Diabetes Self-Management Articles

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Should You Supplement?

by Robert A. Jacob, Ph.D.

Over the past two decades, large clinical trials of antioxidant supplements have been conducted with participants who had preexisting heart disease or some risk factors for heart disease such as smoking and diabetes. These studies focused primarily on the potential benefit of vitamins E, C, and/or the carotenoid beta-carotene for preventing cardiovascular disease. The studies did not specifically target diabetic populations, but the results are pertinent to people with diabetes because some were included in some of the studies and because the cardiovascular disease end points measured are some of the complications people with diabetes often develop.

A 1996 English study, the Cambridge Heart Antioxidant Study, found that vitamin E supplements given to 2,002 adults with preexisting heart disease significantly reduced the occurrence of heart attacks after one year of supplementation. These findings encouraged further studies of vitamin E. However, a number of subsequent studies did not show benefits for consumption of vitamin E supplements in amounts of 20 to 40 times the RDA (recommended dietary allowance, now 15 milligrams [mg] per day). More recently, a 2002 British study gave a trio of antioxidant supplements (vitamins E and C and beta-carotene) or placebo to 20,536 adults with cardiovascular disease or diabetes for five years. As compared to the placebo group, the people who took the supplements had substantially increased blood levels of the antioxidants, but the antioxidants had no effect on the occurrence of cardiovascular events (such as heart attack or stroke), cancer, or hospitalizations for nonvascular problems.

Some of the large antioxidant clinical trials enrolled enough people with Type 2 diabetes to assess the effects of antioxidant supplements in the diabetic group separately. In 2002, investigators from Canada, the United States, and Germany reported the effects of supplementing adults age 55 and over, who had either cardiovascular disease or Type 2 diabetes and an additional coronary risk factor, with vitamin E for an average of 4.5 years. For the group of 3,654 people with diabetes, vitamin E had no effect on incidence of heart attacks, strokes, or nephropathy (kidney disease)—all among the complications of diabetes. A 2003 Italian study tested vitamin E and low-dose aspirin for preventing heart disease and stroke in 4,495 adults age 50 and over with heart disease risk factors, including 1,031 people with diabetes. Over a median period of 3.7 years, there was no benefit found for vitamin E supplementation in either the subjects with diabetes or those without. (Low-dose aspirin was less effective for preventing cardiovascular events in the diabetic group as compared to the nondiabetic group.) Finally, a 2003 analysis and summary of 15 vitamin E and beta-carotene clinical trials (called a meta-analysis) concluded that the results showed no beneficial effect for various doses of the antioxidants in diverse populations for the prevention of cardiovascular diseases. In fact, beta-carotene supplements were shown to slightly increase risk of death from cardiovascular and all causes.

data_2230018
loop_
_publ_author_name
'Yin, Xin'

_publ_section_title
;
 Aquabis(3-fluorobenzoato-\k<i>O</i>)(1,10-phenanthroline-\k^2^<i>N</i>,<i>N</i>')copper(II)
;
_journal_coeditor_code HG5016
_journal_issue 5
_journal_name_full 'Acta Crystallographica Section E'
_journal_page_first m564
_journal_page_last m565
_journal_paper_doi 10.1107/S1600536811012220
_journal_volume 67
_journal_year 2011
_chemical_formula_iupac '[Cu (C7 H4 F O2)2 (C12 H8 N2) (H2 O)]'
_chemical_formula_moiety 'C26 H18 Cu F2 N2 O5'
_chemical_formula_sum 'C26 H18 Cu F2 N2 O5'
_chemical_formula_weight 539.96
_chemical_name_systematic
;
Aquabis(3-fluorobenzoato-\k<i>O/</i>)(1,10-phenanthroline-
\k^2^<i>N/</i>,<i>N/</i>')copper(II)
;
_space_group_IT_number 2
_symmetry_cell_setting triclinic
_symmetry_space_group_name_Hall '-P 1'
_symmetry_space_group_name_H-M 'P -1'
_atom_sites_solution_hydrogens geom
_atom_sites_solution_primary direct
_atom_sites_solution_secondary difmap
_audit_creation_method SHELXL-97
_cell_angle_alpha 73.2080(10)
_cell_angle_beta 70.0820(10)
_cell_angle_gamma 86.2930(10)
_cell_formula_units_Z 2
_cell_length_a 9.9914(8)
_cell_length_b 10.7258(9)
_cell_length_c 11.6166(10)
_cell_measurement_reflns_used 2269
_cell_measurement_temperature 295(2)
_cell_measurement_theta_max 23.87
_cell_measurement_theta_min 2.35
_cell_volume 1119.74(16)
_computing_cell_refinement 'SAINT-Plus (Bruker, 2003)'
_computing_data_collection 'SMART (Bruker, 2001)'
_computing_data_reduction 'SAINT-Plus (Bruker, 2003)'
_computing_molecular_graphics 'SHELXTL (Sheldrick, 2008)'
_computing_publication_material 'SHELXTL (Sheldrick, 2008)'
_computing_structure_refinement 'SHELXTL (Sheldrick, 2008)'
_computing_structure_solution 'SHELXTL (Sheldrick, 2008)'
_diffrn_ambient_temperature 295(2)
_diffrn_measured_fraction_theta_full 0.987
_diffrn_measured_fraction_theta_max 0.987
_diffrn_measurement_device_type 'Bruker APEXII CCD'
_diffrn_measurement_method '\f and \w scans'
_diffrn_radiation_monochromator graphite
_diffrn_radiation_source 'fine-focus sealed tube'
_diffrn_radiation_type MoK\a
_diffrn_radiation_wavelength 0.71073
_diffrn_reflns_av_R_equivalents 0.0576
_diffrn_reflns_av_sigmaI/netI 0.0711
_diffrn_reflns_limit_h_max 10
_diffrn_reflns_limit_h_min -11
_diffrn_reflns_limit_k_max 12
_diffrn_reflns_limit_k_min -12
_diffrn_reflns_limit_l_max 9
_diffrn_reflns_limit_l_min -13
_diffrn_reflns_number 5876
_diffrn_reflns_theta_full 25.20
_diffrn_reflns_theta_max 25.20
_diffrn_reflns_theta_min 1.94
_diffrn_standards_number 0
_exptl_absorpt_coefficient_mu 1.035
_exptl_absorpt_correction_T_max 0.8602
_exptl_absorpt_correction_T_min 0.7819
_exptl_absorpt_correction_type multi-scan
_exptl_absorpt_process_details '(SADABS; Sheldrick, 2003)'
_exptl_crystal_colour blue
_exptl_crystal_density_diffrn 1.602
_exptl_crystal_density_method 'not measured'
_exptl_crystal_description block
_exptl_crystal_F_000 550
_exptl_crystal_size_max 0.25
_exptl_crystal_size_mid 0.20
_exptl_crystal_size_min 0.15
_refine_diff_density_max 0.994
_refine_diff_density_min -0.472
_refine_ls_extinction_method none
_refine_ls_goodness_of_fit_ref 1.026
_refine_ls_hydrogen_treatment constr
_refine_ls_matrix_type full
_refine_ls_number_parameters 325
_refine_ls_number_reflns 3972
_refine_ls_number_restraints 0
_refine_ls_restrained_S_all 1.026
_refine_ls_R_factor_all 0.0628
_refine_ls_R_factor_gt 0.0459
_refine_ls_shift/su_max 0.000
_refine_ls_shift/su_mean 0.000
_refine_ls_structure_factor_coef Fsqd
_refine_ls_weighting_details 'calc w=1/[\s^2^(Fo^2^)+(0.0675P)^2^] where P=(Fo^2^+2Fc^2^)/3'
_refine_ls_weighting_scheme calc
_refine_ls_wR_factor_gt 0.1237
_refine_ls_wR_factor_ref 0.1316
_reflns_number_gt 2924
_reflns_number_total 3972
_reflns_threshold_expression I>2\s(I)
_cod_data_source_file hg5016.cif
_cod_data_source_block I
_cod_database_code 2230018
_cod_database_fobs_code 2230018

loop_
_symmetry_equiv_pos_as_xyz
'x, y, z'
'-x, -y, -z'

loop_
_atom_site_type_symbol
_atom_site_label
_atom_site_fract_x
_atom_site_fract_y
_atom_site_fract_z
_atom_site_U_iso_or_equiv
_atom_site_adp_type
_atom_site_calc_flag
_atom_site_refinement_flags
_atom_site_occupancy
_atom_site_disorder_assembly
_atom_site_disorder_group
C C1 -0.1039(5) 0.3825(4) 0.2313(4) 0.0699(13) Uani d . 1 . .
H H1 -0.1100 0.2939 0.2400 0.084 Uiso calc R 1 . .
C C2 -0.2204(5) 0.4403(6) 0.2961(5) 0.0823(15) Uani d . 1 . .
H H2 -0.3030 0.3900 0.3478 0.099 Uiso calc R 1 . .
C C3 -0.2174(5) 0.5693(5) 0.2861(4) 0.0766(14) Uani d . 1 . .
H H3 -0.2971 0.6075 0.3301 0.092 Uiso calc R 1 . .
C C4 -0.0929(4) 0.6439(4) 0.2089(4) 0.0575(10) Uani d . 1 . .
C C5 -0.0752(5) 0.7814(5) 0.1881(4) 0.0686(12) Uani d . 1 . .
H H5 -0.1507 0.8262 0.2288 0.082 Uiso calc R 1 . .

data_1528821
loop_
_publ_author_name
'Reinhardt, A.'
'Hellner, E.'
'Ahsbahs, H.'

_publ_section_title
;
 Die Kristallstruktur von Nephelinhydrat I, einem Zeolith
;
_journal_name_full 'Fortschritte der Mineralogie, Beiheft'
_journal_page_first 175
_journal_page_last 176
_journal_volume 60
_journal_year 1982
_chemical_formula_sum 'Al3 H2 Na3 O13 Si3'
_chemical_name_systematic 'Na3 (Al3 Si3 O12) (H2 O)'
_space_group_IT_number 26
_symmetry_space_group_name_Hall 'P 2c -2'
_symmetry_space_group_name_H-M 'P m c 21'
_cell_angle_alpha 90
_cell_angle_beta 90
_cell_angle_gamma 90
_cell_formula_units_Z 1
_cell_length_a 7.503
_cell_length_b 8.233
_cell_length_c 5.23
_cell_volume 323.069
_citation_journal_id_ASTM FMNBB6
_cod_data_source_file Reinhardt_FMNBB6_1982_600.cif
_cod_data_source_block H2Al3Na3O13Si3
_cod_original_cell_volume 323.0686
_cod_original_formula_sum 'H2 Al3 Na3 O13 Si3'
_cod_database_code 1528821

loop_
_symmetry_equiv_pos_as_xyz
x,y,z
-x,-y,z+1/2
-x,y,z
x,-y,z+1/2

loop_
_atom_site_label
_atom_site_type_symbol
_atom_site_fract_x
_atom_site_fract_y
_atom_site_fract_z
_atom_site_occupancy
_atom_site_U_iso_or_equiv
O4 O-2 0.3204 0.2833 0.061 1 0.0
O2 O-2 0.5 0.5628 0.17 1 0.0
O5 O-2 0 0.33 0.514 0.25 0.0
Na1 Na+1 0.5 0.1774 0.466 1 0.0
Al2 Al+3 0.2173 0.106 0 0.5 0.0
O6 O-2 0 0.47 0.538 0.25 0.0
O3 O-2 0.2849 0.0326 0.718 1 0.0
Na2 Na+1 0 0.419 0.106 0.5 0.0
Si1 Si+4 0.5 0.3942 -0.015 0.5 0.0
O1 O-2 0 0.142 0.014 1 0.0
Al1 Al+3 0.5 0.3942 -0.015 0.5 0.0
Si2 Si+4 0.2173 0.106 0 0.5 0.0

Alpha-lipoic acid

Alpha-lipoic acid (also called ALA or thioctic acid) is a unique, sulfur-containing compound that is made in small amounts in the body but is not obtained from the diet. It neutralizes a variety of reactive oxygen species and can “recycle” vitamins C and E in the body. In people with diabetes, ALA appears to enhance insulin action and blood vessel circulation, protect against diabetic neuropathy (nerve disease), and inhibit protein glycation (a reaction between excess glucose and protein that impairs the protein’s function and forms harmful end products in the body).

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